Activities in Camargue
Hotel l’Auberge Cavalière du Pont des Bannes is ideally located in the heart of the Camargue nature reserve. There are many activities in the Camargue: white horses, black bulls and pink flamingos represent only a tiny part of what the site has to offer. To discover them, all means are available to you: walks, horseback riding, cycling, horse-drawn carriage or jeep rides.
Perhaps you prefer to take a break and relax in front of the swamp by the pool, in the shade of a tamarisk… or relax at the SPA…
Sports and leisure in Camargue
The hotel offers several possibilities for sporting activities besides horseback riding, such as tennis, mountain biking, golf courses nearby. On the river side, you can go up the small Rhône by boat with your family, or go down by canoe with friends.
On the sea side, the east and west exits of the village have “private beaches”; these areas provide holidaymakers with a comfort zone with mattresses, parasols, drinks and food. Rather quiet, the Mediterranean is ideal for family swimming and swimming, the wind also allows lovers of sliding sports, windsurfers and kite surfers, to practice their sport in an exceptional environment.
The Camargue, a vast wetland located in the Rhône delta, is a mecca for biological richness and diversity of fauna and flora, especially birds.
Open all year round, the Pont de Gau ornithological park, located 3 km from the hotel, shelters the most varied species: pink flamingos of course, but also egrets, coots, coot, spatulas, tadorns, herons… as many species to discover, observe or photograph from the observatories created for this purpose.
Culture, Tradition and Activities in Camargue
The Camargue calendar is punctuated by a series of dates and events that cannot be ignored:
- the November 11th shelters
- the Camargue race
- the Camargue and Delta Festival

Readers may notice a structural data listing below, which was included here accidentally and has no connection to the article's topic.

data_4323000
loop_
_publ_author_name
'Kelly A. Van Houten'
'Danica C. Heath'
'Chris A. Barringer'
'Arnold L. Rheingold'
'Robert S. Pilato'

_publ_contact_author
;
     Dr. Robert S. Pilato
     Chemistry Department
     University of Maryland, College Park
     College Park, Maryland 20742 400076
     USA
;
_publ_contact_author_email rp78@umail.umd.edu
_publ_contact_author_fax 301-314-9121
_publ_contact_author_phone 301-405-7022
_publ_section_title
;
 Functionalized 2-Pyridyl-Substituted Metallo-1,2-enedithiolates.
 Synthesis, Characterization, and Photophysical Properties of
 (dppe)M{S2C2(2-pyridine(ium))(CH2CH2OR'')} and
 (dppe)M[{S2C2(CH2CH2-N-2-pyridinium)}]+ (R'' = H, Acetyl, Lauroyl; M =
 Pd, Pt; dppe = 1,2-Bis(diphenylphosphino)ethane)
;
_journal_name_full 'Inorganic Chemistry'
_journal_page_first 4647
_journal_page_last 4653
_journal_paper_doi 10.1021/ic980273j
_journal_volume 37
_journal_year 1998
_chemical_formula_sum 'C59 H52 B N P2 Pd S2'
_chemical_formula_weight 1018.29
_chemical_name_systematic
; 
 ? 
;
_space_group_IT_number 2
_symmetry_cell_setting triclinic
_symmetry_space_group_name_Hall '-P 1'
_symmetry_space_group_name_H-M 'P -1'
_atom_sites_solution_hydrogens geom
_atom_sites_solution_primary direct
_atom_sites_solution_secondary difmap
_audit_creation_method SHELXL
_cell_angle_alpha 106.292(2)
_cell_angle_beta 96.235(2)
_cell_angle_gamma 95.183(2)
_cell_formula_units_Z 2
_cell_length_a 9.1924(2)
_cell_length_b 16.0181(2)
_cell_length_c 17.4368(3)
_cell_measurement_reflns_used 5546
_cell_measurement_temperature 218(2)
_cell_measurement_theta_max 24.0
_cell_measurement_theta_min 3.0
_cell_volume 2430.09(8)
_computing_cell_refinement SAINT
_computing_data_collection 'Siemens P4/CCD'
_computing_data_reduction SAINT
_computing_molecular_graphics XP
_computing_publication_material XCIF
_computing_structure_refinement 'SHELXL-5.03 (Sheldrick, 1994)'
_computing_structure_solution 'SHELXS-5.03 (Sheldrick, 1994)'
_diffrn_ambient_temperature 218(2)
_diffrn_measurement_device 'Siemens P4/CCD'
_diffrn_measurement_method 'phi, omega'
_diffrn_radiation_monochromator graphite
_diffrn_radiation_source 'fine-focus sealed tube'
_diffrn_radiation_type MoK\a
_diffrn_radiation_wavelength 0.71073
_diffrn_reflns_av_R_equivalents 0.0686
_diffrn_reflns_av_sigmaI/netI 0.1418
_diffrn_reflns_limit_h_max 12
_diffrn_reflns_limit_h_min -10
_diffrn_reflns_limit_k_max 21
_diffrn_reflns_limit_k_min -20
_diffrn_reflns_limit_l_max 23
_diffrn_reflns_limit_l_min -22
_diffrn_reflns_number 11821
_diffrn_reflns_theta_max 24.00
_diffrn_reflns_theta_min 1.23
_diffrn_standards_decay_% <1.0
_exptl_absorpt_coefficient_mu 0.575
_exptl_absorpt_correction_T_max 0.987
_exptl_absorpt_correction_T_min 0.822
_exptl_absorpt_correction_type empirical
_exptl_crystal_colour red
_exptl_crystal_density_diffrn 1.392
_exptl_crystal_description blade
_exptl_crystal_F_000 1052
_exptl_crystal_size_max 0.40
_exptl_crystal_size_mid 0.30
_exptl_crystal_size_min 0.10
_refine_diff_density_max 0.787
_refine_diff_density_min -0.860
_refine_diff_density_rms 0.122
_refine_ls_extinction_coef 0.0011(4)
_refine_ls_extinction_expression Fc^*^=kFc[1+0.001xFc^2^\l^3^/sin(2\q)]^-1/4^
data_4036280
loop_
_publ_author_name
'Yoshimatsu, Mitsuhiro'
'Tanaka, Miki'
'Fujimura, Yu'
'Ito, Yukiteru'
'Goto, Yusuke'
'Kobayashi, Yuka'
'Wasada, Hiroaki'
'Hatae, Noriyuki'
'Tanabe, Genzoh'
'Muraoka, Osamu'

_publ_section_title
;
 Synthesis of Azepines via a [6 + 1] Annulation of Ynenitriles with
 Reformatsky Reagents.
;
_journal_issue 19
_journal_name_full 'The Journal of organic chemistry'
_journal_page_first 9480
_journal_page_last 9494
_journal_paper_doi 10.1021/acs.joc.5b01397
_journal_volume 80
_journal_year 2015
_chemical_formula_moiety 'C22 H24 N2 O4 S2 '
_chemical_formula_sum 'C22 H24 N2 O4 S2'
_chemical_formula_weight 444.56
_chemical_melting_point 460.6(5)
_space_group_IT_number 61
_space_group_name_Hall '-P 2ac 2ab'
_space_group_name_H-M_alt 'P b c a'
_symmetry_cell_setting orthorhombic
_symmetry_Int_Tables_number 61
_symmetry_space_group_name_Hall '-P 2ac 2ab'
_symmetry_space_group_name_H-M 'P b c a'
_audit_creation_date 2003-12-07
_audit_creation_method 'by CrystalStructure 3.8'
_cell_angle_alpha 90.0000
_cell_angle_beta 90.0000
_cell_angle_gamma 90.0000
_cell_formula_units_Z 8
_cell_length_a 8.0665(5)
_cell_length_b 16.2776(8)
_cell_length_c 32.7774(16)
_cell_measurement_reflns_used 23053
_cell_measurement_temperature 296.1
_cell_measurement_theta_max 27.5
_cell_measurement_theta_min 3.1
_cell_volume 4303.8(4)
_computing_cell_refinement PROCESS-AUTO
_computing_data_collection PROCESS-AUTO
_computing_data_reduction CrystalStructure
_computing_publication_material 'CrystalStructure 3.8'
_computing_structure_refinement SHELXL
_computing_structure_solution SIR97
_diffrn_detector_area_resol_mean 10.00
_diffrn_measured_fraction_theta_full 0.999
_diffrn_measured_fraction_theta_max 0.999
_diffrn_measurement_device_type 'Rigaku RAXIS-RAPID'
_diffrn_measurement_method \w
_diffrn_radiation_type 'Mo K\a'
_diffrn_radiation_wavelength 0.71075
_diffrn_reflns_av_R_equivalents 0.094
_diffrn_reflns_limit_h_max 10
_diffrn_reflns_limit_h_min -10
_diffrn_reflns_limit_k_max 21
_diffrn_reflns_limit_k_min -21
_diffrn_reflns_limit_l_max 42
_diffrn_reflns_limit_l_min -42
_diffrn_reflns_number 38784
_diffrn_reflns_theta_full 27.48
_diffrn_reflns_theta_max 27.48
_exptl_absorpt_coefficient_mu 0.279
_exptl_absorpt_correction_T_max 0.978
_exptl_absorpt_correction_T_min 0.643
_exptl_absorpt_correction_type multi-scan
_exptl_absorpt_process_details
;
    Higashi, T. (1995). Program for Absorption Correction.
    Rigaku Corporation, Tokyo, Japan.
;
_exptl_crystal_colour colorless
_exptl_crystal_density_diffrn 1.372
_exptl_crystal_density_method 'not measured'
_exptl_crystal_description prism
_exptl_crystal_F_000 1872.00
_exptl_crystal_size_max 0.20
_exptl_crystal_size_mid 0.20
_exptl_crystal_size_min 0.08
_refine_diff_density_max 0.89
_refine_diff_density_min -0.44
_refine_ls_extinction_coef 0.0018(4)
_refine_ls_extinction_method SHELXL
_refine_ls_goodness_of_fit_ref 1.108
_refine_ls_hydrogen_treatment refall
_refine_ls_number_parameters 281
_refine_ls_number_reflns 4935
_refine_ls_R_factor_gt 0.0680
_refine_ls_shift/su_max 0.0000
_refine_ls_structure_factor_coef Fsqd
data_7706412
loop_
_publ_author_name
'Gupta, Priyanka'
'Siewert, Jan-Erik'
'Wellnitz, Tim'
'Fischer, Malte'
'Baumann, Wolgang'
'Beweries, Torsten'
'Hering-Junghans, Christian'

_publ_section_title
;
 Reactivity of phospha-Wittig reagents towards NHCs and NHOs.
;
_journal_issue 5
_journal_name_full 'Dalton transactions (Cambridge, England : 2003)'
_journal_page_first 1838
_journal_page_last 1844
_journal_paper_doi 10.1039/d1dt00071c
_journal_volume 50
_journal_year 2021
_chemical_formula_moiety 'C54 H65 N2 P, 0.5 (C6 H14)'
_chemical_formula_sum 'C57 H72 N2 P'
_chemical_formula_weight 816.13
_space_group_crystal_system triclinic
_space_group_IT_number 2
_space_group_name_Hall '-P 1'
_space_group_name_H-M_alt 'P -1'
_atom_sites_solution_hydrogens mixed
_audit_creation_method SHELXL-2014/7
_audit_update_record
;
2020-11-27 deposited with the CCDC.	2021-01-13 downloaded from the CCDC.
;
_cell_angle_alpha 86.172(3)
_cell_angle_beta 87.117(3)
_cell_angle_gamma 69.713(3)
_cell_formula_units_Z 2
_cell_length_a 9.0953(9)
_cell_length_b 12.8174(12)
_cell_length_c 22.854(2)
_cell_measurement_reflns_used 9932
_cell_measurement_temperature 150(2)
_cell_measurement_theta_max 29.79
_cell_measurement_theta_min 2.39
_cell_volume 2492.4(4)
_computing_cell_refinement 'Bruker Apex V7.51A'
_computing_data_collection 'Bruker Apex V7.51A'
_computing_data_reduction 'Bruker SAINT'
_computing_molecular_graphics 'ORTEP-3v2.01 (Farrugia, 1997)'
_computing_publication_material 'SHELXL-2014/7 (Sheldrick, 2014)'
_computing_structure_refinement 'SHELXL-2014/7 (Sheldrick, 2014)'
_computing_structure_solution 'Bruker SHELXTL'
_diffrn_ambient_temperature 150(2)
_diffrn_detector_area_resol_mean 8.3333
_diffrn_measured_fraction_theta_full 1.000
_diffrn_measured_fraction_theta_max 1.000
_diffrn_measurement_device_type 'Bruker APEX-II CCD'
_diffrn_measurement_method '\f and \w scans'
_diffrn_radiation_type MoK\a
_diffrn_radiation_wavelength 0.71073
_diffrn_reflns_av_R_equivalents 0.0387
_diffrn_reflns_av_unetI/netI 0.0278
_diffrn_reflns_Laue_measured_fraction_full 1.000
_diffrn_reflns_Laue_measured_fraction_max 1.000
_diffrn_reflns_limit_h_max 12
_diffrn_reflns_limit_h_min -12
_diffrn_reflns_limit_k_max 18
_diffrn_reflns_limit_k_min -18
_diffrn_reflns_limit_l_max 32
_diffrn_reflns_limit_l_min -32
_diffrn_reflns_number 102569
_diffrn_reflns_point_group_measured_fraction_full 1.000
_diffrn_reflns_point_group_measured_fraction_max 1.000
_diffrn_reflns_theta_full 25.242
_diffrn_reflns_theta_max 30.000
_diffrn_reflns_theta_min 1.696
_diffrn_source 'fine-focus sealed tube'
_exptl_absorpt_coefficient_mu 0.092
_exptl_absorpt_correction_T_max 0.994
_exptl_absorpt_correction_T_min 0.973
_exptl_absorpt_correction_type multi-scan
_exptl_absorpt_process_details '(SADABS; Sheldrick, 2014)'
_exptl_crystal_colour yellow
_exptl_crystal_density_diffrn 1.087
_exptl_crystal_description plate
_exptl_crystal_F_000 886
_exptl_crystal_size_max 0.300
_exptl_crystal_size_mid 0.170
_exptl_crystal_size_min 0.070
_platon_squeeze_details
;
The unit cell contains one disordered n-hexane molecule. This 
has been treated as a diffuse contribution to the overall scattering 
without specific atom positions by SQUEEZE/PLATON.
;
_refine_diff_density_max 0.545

- scrap metal
- the Horse Festival in July
- the gypsy pilgrimage on May 24
On the fringes of the Rhône delta, the marshes as a whole constitute a complex and highly diversified ecosystem that includes most of the Camargue’s avifauna. This abundance and diversity are subject to a very fragile balance that is governed by seasonal variations and annual wildlife life cycles. This fragility was at the origin of the creation of the National Reserve in 1927.
The Camargue horse
Mentioned since Roman antiquity, the Camargue horse is a small rustic saddle horse breed with a grey coat and above all one of the strong symbols of its region of origin, along with the black bull and the pink flamingo. It is traditionally bred in semi-freedom in manades, the exclusive mount of the region’s guardians who use it for livestock work and many popular festivals.
The Camargue bull
He wears a shiny black dress and horns in the shape of a lyre, or very spicy cup.
This animal is imposing but relatively light, 1.40 m on average for males and 1.20 m for females, for 250 to 400 kg, hence its ability to run. It is the only European breed that is still considered wild. It is a so-called “brave” breed, mainly intended for bullfighting.
Beaches and reserve
The coastline of the Camargue delta offers a fine sandy beach of about sixty kilometres bordering the Gulf of Beauduc, bounded by the Rhône to the east and the Petit Rhône to the west.
These two arteries divide the Camargue into 3 sectors:
- the western sector or “Petite camargue”
- the central sector or “Grande Camargue”, also known as “l’île de la Camargue”
- the eastern sector or “Plan du Bourg”
A legendary site, created in 1838, its shore welcomed, at the dawn of Christianity, Mary Jacobé, Mary Salome and their servant Sara, persecuted Christians fleeing Palestine on a boat without a rudder. The village of Les Saintes-Maries offers visitors the image of its proud and protective church and promises a visit rich in emotions under an ever-changing light.